Academic journal article Policy Review

Primary Care's Dim Prognosis

Academic journal article Policy Review

Primary Care's Dim Prognosis

Article excerpt

GIVEN THE CHORUS of approval for primary care emanating from every party to the health reform debate, one might suppose that the future for primary physicians is bright. Yet this is far from certain. And when one looks to history and recognizes that primary care medicine has failed virtually every conceivable market test in recent years, its prognosis is--to use doctor jargon--"guarded" at best.

Start by asking: Do primary care careers appeal to today's American medical students? Not so much. Barely 2 percent of them opt for careers in internal medicine and a mere 7 percent go into family practice. These numbers are down by 80 percent over just the past few years, and the trend will lead to shortages and the importation of foreign-trained physicians to cover the deficit. The problems of low pay and long hours that are blamed for the present predicament are likely to be exacerbated by new arrivals who typically are willing to work harder for less pay. A patient may find his new primary physicians difficult to understand, but he will nevertheless be grateful for their availability.

The generation of internal medicine specialists that was trained after World War II fundamentally reshaped American medicine. Three additional years of residency training beyond internship made them diagnosticians and consultants to both patients and other physicians. As they spread across the land, they brought modern medicine, once the province of large metropolitan areas, to small towns. This created the fertile soil in which a host of specialists and subspecialists would eventually thrive.

But general practitioners, sensing both a loss of status and not wanting to be left behind professionally, began renaming themselves family practitioners and extending their own residency training after medical school to equal that of the internists. Naturally, this blurred the difference between the two groups of doctors and added to the difficulty of defining what is meant by "primary care." The entry of nurse practitioners only added to the confusion. Could they really replace physicians? And could they do so at lower cost?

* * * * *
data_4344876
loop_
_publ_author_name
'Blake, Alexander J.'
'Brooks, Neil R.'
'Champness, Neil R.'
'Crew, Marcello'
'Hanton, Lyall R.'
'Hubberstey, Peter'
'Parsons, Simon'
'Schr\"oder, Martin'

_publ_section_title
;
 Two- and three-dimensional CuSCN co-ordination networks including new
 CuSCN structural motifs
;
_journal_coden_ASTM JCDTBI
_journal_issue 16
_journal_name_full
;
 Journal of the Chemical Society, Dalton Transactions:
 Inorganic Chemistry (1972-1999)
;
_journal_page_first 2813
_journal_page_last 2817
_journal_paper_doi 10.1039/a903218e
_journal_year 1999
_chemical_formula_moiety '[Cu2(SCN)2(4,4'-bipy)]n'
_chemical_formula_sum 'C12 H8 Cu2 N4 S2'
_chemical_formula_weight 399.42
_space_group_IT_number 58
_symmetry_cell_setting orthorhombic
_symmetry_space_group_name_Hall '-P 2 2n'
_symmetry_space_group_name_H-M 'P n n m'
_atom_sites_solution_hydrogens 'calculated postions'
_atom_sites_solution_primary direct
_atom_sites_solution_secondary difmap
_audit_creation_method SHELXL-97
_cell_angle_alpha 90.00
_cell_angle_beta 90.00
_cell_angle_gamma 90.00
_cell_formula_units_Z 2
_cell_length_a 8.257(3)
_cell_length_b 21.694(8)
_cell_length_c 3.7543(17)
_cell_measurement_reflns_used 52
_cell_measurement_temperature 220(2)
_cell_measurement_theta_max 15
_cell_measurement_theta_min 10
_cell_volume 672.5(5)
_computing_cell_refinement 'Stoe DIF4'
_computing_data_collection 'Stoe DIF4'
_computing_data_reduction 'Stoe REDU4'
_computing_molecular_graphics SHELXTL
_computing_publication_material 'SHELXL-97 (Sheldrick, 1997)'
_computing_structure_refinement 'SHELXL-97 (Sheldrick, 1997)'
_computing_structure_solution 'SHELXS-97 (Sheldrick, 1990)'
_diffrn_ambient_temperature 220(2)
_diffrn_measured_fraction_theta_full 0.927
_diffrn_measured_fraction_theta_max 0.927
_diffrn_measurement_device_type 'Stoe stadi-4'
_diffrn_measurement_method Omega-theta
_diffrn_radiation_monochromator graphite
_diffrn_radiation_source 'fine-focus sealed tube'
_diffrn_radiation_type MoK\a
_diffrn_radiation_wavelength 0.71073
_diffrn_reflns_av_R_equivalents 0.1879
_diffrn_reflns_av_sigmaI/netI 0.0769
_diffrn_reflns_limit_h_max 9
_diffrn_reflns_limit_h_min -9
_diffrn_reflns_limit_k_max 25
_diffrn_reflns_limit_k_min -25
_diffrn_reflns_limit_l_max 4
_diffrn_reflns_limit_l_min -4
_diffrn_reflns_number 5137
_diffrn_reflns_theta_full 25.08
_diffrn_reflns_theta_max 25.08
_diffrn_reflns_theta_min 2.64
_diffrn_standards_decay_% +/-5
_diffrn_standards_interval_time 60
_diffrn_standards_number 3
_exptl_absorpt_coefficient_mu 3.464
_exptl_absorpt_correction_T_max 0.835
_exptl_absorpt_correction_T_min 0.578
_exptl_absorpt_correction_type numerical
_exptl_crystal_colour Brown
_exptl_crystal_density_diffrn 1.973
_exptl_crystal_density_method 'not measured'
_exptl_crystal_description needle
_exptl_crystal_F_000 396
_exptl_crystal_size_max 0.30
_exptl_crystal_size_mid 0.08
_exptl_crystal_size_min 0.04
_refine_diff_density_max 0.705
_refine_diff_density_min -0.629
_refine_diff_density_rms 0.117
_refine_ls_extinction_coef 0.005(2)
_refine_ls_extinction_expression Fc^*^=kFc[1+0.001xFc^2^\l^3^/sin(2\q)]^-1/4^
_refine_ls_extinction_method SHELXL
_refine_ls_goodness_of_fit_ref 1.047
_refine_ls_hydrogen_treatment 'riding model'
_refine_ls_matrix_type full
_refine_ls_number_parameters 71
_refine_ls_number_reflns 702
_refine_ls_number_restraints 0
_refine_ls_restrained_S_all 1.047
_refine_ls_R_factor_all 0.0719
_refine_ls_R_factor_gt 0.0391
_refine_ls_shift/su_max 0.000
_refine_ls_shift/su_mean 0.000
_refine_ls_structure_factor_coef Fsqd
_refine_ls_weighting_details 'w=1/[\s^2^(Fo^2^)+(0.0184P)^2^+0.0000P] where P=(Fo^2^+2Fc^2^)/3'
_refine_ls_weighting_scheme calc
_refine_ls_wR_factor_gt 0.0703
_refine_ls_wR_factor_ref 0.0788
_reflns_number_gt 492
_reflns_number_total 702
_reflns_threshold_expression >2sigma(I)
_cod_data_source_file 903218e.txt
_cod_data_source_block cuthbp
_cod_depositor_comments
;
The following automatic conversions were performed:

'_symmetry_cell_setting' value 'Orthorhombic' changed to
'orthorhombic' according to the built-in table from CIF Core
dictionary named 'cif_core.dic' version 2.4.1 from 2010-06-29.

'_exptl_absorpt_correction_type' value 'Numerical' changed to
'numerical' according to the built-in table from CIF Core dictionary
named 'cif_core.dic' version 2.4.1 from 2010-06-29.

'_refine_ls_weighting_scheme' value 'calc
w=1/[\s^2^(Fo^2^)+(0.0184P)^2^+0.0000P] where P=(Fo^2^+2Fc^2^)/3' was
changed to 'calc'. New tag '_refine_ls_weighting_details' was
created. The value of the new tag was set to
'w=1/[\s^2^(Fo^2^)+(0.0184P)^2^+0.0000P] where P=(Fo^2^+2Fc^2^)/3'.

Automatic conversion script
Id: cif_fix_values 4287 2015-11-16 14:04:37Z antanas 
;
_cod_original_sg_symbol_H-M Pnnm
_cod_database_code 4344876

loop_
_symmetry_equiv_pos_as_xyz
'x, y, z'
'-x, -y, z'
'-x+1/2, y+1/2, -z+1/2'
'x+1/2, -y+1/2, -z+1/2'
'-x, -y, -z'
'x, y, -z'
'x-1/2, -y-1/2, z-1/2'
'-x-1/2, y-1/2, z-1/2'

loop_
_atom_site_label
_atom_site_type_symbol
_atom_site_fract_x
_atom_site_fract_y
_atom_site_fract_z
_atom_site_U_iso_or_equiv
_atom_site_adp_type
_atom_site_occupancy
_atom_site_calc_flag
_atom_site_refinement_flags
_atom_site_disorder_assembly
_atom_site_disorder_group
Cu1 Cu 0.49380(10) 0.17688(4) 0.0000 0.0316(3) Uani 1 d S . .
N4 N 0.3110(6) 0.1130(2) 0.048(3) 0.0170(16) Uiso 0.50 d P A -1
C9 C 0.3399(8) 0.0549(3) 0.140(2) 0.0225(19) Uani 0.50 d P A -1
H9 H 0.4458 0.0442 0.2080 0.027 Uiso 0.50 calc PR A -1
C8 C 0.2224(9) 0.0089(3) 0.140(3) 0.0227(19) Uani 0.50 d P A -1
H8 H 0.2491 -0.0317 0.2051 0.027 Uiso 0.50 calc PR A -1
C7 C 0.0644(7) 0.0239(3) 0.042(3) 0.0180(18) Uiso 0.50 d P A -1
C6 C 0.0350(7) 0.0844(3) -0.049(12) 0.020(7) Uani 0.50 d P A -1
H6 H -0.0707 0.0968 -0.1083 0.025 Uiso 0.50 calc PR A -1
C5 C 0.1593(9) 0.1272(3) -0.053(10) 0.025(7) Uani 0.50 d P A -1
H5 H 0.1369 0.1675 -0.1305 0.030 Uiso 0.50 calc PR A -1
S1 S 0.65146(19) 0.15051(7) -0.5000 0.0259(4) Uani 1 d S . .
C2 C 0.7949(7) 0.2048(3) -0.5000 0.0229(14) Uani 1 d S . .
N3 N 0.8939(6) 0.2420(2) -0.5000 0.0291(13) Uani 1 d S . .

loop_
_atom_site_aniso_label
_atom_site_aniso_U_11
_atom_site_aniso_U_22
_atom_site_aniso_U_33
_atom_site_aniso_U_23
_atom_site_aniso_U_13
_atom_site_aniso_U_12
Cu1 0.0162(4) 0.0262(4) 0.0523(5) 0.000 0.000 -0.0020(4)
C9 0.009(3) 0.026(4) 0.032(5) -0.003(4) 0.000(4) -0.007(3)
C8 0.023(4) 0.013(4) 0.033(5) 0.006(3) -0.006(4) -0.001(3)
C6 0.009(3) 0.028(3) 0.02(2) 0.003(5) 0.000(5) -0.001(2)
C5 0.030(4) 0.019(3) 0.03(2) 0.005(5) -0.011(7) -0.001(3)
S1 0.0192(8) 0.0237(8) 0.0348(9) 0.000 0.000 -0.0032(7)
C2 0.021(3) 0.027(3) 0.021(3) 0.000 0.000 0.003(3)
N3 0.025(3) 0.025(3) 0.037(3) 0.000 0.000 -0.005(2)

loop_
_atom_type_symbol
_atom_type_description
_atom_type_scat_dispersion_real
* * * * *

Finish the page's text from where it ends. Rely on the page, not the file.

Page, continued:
This, then, is the dilemma. Nobody has difficulty imagining what an obstetrician or an orthopedic surgeon does. But what does "primary care practitioner" really mean? The truth is that defining primary care and its scope has proved vexingly difficult. Does it include delivering babies or setting simple fractures? What about emergency room and in-hospital care? And is primary care really as easy as many specialists--and patients--believe it to be?

These uncertainties contribute to the sinking status of primary care medicine. In truth, much of primary care is indeed simple and straightforward. The initial care of a routine flu or backache isn't complicated and most of the time it doesn't matter who provides the care. The tricky part comes in identifying which factors make a certain case different from the last one. Because the outcome will, most of the time, be predictable, it can be difficult for an individual primary physician to prove his worth. There is nothing in primary care as clear as, say, mortality rates after coronary bypass surgery, which is the quality standard by which cardiac surgeons are measured.

Hospitals have resolved this quandary in how much training is needed for each individual task by deconstructing the job of nurses. So-called technical partners, after as little as one week's training, now may take patients' vital signs--blood pressure, pulse, temperature, and respiratory rate--that were once taken by registered nurses. This is usually harmless. But former janitors, tray carriers, and aides aren't the equivalent of RNS when it comes to identifying the tell-tale signs of a turn for the worse. Nor can they always resist the temptation to answer patients' medical questions that are instigated by the white coats that the technical partners wear. Using these partners saves money--something that is easy to measure--but at a cost that is hard to measure. …

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